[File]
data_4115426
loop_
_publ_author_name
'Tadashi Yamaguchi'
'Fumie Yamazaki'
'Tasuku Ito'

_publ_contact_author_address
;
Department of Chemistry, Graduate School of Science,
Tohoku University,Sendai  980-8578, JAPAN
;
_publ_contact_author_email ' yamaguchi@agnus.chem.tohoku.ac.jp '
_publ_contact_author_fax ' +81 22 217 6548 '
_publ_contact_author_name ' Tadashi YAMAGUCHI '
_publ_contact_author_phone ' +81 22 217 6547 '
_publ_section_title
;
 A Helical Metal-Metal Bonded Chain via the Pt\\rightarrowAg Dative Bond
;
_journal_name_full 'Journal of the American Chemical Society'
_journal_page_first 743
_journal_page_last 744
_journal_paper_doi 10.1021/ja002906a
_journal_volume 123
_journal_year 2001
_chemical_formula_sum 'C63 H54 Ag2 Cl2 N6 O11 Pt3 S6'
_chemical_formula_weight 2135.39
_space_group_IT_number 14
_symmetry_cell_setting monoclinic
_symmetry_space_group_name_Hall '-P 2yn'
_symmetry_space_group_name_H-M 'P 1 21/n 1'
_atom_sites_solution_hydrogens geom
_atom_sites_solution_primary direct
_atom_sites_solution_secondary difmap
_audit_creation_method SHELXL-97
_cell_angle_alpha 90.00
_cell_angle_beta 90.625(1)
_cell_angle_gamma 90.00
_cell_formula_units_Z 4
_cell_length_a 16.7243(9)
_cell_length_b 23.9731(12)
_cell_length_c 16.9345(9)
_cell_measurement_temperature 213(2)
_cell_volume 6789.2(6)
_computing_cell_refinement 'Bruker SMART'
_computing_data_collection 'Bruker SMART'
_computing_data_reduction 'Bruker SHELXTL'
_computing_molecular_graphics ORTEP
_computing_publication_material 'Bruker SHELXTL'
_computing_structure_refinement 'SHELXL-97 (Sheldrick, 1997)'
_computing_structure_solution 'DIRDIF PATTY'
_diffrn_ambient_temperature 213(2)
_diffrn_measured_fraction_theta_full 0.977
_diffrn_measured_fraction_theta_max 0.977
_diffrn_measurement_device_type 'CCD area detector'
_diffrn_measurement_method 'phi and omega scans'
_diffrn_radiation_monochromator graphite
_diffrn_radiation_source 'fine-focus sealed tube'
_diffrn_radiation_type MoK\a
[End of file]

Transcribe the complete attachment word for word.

data_4115426
loop_
_publ_author_name
'Tadashi Yamaguchi'
'Fumie Yamazaki'
'Tasuku Ito'

_publ_contact_author_address
;
Department of Chemistry, Graduate School of Science,
Tohoku University,Sendai  980-8578, JAPAN
;
_publ_contact_author_email ' yamaguchi@agnus.chem.tohoku.ac.jp '
_publ_contact_author_fax ' +81 22 217 6548 '
_publ_contact_author_name ' Tadashi YAMAGUCHI '
_publ_contact_author_phone ' +81 22 217 6547 '
_publ_section_title
;
 A Helical Metal-Metal Bonded Chain via the Pt\\rightarrowAg Dative Bond
;
_journal_name_full 'Journal of the American Chemical Society'
_journal_page_first 743
_journal_page_last 744
_journal_paper_doi 10.1021/ja002906a
_journal_volume 123
_journal_year 2001
_chemical_formula_sum 'C63 H54 Ag2 Cl2 N6 O11 Pt3 S6'
_chemical_formula_weight 2135.39
_space_group_IT_number 14
_symmetry_cell_setting monoclinic
_symmetry_space_group_name_Hall '-P 2yn'
_symmetry_space_group_name_H-M 'P 1 21/n 1'
_atom_sites_solution_hydrogens geom
_atom_sites_solution_primary direct
_atom_sites_solution_secondary difmap
_audit_creation_method SHELXL-97
_cell_angle_alpha 90.00
_cell_angle_beta 90.625(1)
_cell_angle_gamma 90.00
_cell_formula_units_Z 4
_cell_length_a 16.7243(9)
_cell_length_b 23.9731(12)
_cell_length_c 16.9345(9)
_cell_measurement_temperature 213(2)
_cell_volume 6789.2(6)
_computing_cell_refinement 'Bruker SMART'
_computing_data_collection 'Bruker SMART'
_computing_data_reduction 'Bruker SHELXTL'
_computing_molecular_graphics ORTEP
_computing_publication_material 'Bruker SHELXTL'
_computing_structure_refinement 'SHELXL-97 (Sheldrick, 1997)'
_computing_structure_solution 'DIRDIF PATTY'
_diffrn_ambient_temperature 213(2)
_diffrn_measured_fraction_theta_full 0.977
_diffrn_measured_fraction_theta_max 0.977
_diffrn_measurement_device_type 'CCD area detector'
_diffrn_measurement_method 'phi and omega scans'
_diffrn_radiation_monochromator graphite
_diffrn_radiation_source 'fine-focus sealed tube'
_diffrn_radiation_type MoK\a